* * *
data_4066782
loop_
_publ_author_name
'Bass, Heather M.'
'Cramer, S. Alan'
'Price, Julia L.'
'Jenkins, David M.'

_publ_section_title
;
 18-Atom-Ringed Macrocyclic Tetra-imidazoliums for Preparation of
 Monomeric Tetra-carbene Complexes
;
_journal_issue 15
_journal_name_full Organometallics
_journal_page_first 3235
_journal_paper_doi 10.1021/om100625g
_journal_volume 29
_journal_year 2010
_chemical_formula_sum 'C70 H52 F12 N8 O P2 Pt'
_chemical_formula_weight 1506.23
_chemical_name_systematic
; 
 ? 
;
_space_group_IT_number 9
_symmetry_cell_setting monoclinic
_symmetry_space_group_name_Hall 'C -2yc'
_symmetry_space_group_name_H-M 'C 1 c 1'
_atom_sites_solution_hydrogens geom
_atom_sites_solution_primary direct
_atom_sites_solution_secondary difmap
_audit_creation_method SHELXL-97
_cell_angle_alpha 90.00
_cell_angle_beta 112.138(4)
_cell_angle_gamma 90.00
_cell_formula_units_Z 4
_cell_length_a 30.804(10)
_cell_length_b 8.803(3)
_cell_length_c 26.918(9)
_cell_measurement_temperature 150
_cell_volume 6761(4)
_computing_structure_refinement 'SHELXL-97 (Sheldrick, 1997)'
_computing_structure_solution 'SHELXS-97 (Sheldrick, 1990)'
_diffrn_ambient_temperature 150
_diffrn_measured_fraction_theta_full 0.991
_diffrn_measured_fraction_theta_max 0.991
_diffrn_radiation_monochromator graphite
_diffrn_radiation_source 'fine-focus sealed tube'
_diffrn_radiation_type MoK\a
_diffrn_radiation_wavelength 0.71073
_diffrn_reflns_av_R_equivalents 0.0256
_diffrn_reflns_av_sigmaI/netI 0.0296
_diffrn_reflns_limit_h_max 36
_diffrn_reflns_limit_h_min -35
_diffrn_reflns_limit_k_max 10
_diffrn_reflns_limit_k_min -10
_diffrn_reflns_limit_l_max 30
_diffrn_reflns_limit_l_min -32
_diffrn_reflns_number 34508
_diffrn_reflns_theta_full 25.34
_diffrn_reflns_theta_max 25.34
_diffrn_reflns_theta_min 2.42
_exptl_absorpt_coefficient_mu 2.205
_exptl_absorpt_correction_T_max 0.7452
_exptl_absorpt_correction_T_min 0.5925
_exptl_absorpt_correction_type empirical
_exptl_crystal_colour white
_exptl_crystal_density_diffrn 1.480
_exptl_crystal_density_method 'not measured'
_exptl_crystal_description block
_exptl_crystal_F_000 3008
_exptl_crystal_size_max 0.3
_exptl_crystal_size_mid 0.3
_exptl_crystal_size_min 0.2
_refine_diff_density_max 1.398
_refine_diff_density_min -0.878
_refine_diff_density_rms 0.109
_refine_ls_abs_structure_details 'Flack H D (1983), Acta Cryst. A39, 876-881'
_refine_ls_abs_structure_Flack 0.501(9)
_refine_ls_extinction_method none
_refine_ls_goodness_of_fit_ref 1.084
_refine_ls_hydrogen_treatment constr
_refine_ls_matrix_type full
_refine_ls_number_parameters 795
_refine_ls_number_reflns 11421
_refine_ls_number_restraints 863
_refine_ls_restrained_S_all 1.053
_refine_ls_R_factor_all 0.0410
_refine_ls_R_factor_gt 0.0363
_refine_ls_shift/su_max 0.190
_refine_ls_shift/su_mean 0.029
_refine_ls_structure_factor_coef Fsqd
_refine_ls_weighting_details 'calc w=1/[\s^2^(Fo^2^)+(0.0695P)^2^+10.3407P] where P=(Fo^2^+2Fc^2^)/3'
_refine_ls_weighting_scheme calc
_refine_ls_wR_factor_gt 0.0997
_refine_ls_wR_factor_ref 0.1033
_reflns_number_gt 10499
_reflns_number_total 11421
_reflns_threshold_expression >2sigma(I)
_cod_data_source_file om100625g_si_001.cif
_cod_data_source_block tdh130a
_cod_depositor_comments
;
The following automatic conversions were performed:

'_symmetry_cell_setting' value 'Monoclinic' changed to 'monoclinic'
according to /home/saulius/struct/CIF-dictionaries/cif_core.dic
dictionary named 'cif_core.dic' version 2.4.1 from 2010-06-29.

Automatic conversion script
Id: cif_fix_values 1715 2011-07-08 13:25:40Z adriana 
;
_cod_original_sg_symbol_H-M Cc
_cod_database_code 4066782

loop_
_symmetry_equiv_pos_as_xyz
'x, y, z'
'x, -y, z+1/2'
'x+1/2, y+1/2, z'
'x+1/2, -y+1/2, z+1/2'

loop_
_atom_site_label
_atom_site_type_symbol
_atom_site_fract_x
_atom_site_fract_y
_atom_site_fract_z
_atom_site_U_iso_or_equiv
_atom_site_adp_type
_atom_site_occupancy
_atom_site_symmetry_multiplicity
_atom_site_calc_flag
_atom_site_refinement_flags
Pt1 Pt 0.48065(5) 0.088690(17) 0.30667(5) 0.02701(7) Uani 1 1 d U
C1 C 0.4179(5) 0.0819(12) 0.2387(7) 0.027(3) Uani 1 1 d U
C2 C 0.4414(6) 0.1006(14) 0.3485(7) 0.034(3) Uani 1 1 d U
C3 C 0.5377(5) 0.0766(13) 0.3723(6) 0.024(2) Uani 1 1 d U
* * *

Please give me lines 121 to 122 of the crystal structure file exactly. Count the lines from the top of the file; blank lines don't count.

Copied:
_atom_site_type_symbol
_atom_site_fract_x